|Aparna Sindhoor Dance Theater draws on traditional choreography|
In Indian dance, fanciful folk tales and tantalizing aerial feats
You don't have to be well-versed in the intricacies of Indian dance to appreciate Aparna Sindhoor's dance theater piece "A Story and a Song." However, she cautioned slyly, you do need to be willing to share the story she has to tell -- otherwise you will be cursed with seven years of bad sex. "Or no sex at all!" her cohorts add with playful mock horror.
"A Story and a Song" presents the beguiling if elliptical tale of a woman who has the ability to turn herself into a beautiful flowering tree. The only requirement is two pails of water -- one to turn her into a tree, the other to turn her back into a woman. Being dependent on that ever important second pail of water to restore her to back to a human being keeps the woman quite reluctant to perform this magical transformation lightly, and indeed, it gets her into some trouble, which gives the story its slight dramatic arc.
Sindhoor plays a dual role as dancer/ character and storyteller. Two dynamic and athletic male dancers, Anil Natyaveda and Pratheesh Sivanandan, portray a variety of characters, from childhood playmates to the woman's husband to elements of nature.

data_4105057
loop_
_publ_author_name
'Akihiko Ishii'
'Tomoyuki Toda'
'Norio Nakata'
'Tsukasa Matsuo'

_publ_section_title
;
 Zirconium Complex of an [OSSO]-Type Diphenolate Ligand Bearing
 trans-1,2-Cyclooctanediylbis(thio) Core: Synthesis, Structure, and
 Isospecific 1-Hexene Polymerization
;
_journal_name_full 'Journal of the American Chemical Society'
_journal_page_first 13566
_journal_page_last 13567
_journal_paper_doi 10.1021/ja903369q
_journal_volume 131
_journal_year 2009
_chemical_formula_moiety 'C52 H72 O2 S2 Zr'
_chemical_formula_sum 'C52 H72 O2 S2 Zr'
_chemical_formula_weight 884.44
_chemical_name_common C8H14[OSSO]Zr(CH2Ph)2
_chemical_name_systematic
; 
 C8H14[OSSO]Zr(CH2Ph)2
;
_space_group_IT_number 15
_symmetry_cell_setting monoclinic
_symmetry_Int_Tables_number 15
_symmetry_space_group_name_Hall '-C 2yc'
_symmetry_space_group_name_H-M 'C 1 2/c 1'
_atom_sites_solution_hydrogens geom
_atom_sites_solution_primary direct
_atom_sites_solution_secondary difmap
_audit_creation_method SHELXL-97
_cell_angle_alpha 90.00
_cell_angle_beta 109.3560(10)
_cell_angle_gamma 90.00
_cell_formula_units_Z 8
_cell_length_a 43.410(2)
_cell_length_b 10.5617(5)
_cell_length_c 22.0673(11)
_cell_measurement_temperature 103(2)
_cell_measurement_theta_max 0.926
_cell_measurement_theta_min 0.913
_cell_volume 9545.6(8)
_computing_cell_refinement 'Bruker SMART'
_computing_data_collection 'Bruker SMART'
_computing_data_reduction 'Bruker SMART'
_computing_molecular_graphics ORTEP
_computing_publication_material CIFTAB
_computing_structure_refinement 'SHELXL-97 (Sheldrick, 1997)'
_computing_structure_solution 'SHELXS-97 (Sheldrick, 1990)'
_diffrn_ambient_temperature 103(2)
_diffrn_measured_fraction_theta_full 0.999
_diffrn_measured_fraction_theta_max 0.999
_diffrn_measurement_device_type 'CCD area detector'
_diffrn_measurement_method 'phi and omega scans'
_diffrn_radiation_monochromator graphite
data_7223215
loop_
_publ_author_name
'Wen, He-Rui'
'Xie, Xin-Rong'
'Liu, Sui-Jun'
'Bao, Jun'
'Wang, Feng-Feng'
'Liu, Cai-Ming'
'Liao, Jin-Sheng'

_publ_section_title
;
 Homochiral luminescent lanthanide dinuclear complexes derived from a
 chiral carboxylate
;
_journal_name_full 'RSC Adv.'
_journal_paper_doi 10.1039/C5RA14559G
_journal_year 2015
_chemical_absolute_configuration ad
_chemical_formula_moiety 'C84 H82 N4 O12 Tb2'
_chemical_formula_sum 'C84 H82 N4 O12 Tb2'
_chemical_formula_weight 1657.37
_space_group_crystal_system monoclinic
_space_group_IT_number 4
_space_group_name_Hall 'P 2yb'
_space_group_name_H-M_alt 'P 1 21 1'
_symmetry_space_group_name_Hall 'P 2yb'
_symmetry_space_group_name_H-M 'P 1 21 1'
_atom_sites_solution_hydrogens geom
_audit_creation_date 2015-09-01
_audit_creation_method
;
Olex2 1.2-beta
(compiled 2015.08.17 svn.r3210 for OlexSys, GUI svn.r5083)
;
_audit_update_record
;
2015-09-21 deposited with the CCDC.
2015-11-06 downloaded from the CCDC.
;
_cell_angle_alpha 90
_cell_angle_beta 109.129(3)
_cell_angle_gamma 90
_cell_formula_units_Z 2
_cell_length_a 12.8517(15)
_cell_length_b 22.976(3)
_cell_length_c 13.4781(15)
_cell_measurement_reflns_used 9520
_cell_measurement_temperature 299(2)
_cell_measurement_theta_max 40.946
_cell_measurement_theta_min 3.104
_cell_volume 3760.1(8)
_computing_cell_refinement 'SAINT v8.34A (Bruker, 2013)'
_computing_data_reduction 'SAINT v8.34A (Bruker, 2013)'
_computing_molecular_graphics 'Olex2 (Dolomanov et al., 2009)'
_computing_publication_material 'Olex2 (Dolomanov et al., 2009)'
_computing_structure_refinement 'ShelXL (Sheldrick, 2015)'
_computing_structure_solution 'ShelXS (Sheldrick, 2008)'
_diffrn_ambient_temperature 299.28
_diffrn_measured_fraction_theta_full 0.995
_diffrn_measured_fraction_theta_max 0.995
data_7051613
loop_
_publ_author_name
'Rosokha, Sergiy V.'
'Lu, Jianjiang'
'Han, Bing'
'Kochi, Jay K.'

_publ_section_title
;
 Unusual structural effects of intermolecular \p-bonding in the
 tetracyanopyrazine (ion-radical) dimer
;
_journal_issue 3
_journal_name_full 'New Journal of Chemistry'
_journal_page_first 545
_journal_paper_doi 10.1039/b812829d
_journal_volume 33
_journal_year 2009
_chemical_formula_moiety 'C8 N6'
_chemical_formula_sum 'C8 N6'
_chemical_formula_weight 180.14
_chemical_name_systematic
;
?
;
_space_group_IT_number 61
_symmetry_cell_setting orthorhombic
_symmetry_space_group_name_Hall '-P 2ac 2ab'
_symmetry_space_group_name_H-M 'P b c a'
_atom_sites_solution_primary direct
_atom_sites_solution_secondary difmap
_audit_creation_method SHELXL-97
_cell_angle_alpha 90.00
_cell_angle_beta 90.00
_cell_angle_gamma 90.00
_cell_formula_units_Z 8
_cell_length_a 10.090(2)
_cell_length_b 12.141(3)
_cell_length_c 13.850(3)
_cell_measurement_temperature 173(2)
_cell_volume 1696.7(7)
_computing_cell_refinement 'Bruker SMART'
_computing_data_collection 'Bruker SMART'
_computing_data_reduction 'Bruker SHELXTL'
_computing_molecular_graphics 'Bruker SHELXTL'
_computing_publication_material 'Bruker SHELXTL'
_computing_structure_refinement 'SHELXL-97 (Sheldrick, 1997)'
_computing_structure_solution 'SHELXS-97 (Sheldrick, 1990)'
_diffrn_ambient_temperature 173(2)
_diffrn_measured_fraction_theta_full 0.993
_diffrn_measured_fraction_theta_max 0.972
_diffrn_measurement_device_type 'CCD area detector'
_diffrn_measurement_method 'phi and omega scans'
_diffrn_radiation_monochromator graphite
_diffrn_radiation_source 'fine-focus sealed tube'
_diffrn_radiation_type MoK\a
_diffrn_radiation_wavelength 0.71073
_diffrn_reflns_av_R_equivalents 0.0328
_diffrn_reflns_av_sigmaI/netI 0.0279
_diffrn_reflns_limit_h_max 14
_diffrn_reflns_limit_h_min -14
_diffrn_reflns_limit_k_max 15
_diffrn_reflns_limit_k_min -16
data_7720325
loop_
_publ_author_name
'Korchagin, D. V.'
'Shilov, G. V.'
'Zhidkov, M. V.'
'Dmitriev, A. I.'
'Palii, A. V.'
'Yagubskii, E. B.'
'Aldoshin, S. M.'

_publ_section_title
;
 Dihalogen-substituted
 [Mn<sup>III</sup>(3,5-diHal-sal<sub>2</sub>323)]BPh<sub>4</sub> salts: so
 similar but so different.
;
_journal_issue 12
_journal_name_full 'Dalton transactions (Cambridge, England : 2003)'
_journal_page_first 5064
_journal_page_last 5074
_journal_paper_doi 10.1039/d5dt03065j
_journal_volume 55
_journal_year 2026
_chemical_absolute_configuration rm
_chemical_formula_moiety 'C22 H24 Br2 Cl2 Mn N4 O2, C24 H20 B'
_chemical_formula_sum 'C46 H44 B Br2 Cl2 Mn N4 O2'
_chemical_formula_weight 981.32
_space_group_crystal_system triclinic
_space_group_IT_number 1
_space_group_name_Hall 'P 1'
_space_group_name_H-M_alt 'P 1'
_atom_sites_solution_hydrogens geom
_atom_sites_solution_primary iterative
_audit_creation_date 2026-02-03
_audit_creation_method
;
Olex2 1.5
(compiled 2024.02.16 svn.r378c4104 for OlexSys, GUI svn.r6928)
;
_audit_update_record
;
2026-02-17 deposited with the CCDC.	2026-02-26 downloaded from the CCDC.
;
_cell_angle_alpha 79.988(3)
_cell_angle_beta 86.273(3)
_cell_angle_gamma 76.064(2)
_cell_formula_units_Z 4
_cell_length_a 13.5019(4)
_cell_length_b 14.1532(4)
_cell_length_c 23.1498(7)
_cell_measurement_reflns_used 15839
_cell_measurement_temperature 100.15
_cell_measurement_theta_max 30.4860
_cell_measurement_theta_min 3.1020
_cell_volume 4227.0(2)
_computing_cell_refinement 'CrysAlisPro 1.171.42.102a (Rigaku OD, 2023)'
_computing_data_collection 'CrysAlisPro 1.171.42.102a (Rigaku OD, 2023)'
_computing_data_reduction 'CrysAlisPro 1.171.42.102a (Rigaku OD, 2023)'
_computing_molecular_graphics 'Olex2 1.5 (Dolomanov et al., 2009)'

If there's a lesson to be learned here, it's never quite clear. And sometimes the story, based on a concept and script by S.M. Raju, is diverted by elements from two other fanciful folk tales, making the whole endeavor a little unfocused. Even at a relatively short 75 minutes, "A Story and a Song" feels too long, too repetitive in many spots, yet far too obtuse in others. The production would benefit greatly from a leaner script and tightening by an experienced directorial eye.
However, the dancing is quite fascinating, and I found myself wishing Sindhoor had streamlined the drama and focused more on letting her choreography come to the fore, especially the more stylized traditional movement. Sindhoor, who has trained in India's Bharatanatyam, grounds her work in the form's basic vocabulary and style -- the low-gravity, bent-legged walks on turned out, flexed feet; the erect, but gently held torso, the head loosely bobbling ever so slightly; hands that seem to tell elaborate stories all by themselves, with fingers that alternately curl, splay, and spiral. But she also embraces Indian martial arts, yoga moves, theatrical gesture, and a modern dancer's eye for space to create dances that seem both old and new.
Sindhoor also effectively incorporates aerial work. Two scarves of green and red form a hanging sling on which Sindhoor often perches or dangles, swinging back and forth or spinning like a top. At one point, she hangs upside down, arms flung to the side as the two men stand behind her, their arms raised upward, evoking a multi-limbed creature. During another section, the two men grab scarves of their own to spin and soar in giant circles.
Music ties the production together, from the songs Sindhoor sings onstage to contemporary guitar music by film score veteran Prasanna.
The production values are excellent, from elegantly shifting lights to the minimal sets, which include a huge square of blue cloth unfurled to represent water, its silky fluttering evoking the waves and ripples of the sea.